The Effects of the Conversion of a Primary to a Secondary Tropical Lowland Forest on Bullet ant (Paraponera clavata) Foraging Behavior in Costa Rica: A Possible Indicator of Ecosystem Condition
The use of bioindicators of habitat condition can help to better understand the effects of tropical forest degradation and the efficacy of strategies used in the restoration of these lands. The differences in feeding behavior of the ponerine ant Paraponera clavata may serve as such an indicator. The findings from the current study showed that P. clavata in an undisturbed primary forest returned to the nest with prey, nectar, and plant materials, while none of the ants within a 14 year old regenerating secondary forest returned with prey or nectar, few with plant materials, and most of the returns were unsuccessful in their foraging. This suggests a difference in P. clavata feeding behavior and/or food selection is occurring in the disturbed habitat; that P. clavata from the primary forest nest examined in the current study are feeding at a higher trophic level; and that the ants in the primary forest appeared to be more successful and efficient foragers than those in the secondary forest. Future studies should involve more comparisons of P. clavata foraging behavior in secondary to primary forests to determine if the patterns described in this current study are consistent with disturbance in these tropical forests in order to evaluate the possibility of this use of P. clavata as a valuable tool for bioindicators of habitat damage. © 2013 Springer Science+Business Media New York.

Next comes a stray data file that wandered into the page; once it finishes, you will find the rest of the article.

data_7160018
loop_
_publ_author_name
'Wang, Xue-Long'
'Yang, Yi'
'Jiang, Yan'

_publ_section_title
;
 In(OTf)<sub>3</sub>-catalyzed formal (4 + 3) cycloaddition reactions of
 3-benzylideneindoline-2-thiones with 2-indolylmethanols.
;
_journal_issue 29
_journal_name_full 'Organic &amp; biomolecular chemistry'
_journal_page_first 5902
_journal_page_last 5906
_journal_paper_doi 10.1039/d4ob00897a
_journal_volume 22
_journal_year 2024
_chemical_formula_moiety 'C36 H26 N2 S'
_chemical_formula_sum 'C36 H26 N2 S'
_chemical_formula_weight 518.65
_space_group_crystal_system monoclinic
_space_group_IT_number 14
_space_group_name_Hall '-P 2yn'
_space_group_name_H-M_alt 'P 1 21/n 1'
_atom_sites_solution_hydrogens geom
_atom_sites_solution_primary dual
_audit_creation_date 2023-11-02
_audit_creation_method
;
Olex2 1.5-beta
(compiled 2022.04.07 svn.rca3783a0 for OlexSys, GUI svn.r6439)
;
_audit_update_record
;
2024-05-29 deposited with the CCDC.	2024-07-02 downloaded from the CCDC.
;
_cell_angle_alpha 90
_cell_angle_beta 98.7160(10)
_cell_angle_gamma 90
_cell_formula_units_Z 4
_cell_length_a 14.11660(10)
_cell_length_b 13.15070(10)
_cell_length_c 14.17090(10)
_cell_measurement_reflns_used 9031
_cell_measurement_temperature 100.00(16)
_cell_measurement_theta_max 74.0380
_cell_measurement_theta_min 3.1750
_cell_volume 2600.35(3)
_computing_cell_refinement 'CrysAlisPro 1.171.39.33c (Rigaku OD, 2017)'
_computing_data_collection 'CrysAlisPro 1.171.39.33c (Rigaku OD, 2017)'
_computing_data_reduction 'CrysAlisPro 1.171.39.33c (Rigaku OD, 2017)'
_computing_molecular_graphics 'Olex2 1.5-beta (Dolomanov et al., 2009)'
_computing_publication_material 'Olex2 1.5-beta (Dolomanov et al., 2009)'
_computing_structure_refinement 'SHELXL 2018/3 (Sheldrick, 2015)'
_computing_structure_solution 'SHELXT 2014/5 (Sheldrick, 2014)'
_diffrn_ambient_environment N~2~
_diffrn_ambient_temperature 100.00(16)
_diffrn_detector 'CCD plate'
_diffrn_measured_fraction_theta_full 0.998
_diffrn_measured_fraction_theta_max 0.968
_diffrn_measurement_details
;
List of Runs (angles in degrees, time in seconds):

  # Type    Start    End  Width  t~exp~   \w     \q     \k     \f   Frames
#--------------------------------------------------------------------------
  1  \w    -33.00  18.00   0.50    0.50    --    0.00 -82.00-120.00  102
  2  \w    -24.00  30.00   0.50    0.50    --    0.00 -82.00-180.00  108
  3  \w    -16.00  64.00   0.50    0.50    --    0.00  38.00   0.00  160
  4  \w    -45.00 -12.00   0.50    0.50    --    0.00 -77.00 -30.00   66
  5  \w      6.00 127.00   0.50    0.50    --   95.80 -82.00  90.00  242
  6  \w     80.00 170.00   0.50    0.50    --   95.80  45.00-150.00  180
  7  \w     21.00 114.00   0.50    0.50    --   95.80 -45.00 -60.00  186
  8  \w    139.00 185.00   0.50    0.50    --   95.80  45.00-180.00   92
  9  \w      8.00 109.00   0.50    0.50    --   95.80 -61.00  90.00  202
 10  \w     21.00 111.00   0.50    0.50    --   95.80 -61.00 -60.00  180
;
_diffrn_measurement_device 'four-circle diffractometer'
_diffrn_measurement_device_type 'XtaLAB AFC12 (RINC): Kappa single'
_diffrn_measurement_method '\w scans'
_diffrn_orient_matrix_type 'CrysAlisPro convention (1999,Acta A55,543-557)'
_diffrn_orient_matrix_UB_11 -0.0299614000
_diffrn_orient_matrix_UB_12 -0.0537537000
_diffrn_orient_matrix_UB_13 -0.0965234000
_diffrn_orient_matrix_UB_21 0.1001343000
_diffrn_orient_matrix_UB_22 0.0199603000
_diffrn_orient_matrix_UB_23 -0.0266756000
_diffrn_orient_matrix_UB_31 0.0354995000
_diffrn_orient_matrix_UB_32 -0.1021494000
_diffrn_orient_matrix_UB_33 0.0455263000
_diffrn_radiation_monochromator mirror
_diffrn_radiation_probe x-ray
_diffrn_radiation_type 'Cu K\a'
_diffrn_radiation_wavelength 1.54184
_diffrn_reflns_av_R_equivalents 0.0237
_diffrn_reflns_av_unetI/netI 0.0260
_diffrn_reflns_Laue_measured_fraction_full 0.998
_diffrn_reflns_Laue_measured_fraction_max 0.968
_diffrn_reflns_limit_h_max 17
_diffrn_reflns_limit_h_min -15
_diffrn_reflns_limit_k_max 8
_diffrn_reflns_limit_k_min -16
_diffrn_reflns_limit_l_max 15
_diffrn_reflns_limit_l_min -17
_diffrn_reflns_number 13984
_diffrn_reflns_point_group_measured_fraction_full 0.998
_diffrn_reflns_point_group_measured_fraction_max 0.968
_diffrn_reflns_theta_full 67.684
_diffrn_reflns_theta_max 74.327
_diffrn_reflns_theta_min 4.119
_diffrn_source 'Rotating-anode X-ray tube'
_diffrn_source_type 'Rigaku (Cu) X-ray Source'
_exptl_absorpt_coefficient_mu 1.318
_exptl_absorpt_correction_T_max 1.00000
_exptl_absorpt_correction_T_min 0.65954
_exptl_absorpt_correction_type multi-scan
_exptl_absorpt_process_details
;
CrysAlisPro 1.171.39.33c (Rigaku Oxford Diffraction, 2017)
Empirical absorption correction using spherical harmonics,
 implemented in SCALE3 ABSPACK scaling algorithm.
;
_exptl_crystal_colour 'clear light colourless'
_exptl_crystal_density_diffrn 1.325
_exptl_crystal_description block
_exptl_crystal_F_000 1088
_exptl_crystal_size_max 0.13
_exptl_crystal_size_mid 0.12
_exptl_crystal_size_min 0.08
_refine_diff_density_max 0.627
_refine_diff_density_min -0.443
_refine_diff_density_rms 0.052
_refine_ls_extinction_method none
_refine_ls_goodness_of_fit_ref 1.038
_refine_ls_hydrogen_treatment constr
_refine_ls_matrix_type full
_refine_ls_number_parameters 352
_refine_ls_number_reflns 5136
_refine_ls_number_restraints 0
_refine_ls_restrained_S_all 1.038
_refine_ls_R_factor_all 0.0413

Journal of Insect Behavior
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McGee, Kathleen M. and Eaton, William, "The Effects of the Conversion of a Primary to a Secondary Tropical Lowland Forest on Bullet ant (Paraponera clavata) Foraging Behavior in Costa Rica: A Possible Indicator of Ecosystem Condition" (2014). Kean Publications. 1969.